Question: When the freeway speed is 60 mph, may I drive 50 mph in far right lane with an RV? What is slowest speed allowed without getting ticketed?
Answer: This is a new twist on speed questions. Usually people ask how fast they can go without getting a ticket. Most roads don’t have an official minimum speed limit, but we do have a couple of laws that address driving at speeds slower than the posted speed limit. I’d like to point out that the posted speed limit is the maximum speed allowed, so technically, all drivers should be driving at or below the speed limit. If you’re getting annoyed following someone who is driving at or a mile or two per hour under the speed limit, the problem isn’t them, it’s you.
As to how much slower than the speed limit you can travel, here’s what the law says: “No person shall drive a motor vehicle at such a slow speed as to impede the normal and reasonable movement of traffic except when reduced speed is necessary for safe operation or in compliance with the law.” The question becomes, “What is normal and reasonable?”
On a road with a single lane in each direction, ten miles per hour below the posted speed limit might impede the “normal and reasonable movement of traffic,” especially if the driver remained in that lane for an extended period of time. In that situation, the law states that once five or more cars have formed a line behind the slower driver, the driver is required to pull off the roadway at the earliest safe opportunity to let the following cars pass. I should point out that the requirement for slower vehicles doesn’t include a number of miles per hour under the speed limit; it again uses the “normal flow of traffic” kind of language, so even if you’re pretty close to the speed limit, if five or more cars are backed up behind you, the law requires you to pull over to let them pass.
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On a non-law related note, if you check your rearview mirror as often as you should, seeing five cars behind you, all ready to pass at the next opportunity, probably creates some anxiety that’s making your drive less enjoyable than it should be. Pulling over takes a minute, but it also releases some driving stress. It’s probably a worthwhile trade.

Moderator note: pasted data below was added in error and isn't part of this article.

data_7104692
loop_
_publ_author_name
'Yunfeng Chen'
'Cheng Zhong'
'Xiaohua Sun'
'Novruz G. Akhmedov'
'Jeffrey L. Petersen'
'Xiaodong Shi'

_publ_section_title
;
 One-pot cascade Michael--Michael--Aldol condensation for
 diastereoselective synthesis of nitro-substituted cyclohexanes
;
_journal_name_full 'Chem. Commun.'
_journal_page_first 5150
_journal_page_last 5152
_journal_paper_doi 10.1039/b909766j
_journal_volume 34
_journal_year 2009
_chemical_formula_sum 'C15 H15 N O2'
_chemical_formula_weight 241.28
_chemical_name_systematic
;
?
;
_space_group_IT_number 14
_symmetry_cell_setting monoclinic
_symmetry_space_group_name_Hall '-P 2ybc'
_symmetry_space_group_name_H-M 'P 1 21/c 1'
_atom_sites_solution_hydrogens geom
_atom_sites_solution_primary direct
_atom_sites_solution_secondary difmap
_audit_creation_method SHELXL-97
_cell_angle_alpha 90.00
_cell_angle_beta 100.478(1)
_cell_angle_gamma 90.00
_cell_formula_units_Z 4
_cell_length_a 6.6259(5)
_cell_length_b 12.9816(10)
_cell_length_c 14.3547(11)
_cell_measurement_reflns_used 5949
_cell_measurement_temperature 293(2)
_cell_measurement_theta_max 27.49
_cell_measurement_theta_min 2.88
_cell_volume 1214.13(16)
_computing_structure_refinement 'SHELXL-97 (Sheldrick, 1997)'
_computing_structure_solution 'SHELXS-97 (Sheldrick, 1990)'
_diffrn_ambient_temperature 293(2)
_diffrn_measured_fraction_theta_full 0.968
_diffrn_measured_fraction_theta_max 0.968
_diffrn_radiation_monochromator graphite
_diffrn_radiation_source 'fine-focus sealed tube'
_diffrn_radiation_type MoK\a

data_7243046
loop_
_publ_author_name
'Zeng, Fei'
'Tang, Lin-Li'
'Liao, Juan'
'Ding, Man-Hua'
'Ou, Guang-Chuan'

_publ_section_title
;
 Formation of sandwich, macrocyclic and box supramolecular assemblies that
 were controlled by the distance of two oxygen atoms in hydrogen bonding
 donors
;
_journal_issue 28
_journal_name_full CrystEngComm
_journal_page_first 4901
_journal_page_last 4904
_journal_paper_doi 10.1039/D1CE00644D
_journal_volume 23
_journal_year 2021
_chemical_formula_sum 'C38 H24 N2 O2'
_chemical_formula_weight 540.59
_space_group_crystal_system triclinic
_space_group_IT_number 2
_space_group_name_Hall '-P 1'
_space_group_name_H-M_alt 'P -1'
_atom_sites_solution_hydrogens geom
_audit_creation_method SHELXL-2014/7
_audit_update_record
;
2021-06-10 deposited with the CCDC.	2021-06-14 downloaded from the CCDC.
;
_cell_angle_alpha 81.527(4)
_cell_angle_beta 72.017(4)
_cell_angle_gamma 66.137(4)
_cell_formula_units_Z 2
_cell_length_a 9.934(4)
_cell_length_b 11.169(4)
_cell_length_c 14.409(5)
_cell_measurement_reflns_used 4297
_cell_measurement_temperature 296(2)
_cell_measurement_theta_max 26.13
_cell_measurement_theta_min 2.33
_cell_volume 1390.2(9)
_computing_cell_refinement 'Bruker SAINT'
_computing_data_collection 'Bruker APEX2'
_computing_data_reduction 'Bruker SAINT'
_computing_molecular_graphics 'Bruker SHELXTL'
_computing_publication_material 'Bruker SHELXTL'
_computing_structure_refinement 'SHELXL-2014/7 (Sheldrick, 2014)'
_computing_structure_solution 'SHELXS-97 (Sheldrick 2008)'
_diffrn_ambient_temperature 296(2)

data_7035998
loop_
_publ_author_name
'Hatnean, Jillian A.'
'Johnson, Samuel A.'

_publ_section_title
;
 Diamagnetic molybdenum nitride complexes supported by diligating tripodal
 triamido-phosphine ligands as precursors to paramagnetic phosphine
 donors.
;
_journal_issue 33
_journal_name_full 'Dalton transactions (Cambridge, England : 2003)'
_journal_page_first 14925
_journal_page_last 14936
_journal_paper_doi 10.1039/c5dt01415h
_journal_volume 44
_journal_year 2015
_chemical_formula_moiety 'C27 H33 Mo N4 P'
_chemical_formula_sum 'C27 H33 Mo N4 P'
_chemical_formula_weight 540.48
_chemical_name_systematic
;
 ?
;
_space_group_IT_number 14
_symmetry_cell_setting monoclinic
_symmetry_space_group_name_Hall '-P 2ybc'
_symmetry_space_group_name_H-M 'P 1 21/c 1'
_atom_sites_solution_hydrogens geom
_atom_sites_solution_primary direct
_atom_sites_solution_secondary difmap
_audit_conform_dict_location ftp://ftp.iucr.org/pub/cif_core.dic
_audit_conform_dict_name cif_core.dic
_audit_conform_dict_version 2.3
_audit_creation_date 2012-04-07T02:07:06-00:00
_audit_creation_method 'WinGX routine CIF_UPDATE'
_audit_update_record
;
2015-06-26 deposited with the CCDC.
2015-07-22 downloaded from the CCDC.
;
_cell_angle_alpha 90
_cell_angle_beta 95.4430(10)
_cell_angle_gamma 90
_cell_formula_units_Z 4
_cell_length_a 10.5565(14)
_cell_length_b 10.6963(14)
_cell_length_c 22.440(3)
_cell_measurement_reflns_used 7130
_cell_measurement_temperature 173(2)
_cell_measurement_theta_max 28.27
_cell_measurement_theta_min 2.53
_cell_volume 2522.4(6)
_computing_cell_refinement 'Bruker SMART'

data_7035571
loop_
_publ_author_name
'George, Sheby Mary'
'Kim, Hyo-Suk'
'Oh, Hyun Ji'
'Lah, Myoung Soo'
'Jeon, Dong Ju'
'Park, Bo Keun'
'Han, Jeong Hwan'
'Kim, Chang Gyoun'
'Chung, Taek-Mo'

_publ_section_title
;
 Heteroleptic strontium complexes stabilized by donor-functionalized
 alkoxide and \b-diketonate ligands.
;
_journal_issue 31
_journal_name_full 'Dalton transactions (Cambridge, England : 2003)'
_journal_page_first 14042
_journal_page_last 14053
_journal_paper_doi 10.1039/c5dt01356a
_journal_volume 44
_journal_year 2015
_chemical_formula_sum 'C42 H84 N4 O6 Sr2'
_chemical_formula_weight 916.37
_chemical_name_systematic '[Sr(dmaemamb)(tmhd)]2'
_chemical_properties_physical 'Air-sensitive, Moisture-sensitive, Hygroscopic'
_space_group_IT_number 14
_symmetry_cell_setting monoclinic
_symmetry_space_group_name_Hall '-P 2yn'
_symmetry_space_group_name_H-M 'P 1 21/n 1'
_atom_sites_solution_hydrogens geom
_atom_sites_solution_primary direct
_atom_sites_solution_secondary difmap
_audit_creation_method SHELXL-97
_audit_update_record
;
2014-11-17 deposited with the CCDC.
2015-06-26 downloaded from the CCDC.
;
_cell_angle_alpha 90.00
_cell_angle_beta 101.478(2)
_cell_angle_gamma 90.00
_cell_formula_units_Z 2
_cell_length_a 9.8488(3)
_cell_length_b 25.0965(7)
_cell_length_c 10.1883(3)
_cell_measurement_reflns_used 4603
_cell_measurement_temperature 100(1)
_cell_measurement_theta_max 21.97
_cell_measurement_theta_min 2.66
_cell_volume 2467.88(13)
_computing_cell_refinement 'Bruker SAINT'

On the freeway, I’m reasonably confident that driving ten miles per hour under the speed limit wouldn’t be a problem. With multiple lanes, other drivers can easily pass you. Also, in Washington our 70 mph freeway zones have a posted 60 mph speed for trucks. Clearly the state doesn’t see a 10 mph speed differential as a problem. If you’re not impeding the normal flow of traffic and you’re not creating a hazard, I don’t expect you’d get a ticket for driving too slow.
However, speed differential can be a problem on the freeway. We know speed is a factor in the seriousness of a crash; faster collisions result in more damage and injury. It’s physics. But going slow on a higher-speed roadway can increase the risk of a crash. We expect other drivers to travel at speeds somewhere near the speed limit, so driving at a significantly slower speed would surprise other drivers. And one of the ways of defining a successful commute is that there were no surprises.
Although it’s uncommon, some roads can have posted minimum speed limits. If you were to drive at a speed below the posted minimum, you could get a ticket for driving too slow.
I’ll point out that all the laws about minimum speeds have a provision for driving slower than normal for safety reasons. If there’s a hazard in the road or weather conditions demand slower speeds, drive at the speed that keeps you safe. Don’t let the pressure of other drivers push you to drive at a speed that results in taking undue risk. I recall getting caught in an unexpected snow storm on I-5, where visibility and icy conditions limited speeds to about 30 mph even though the posted speed limit is 70 mph. I was passed by several vehicles on my drive that I later passed because they had slid off the roadway.
Road Rules is a regular column on road laws, safe driving habits and general police practices. Doug Dahl is the Target Zero Manager for the Whatcom County Traffic Safety Task Force. Target Zero is Washington’s vision to reduce traffic fatalities and serious injuries to zero by 2030. For more traffic safety information visit TheWiseDrive.com. Ask a question.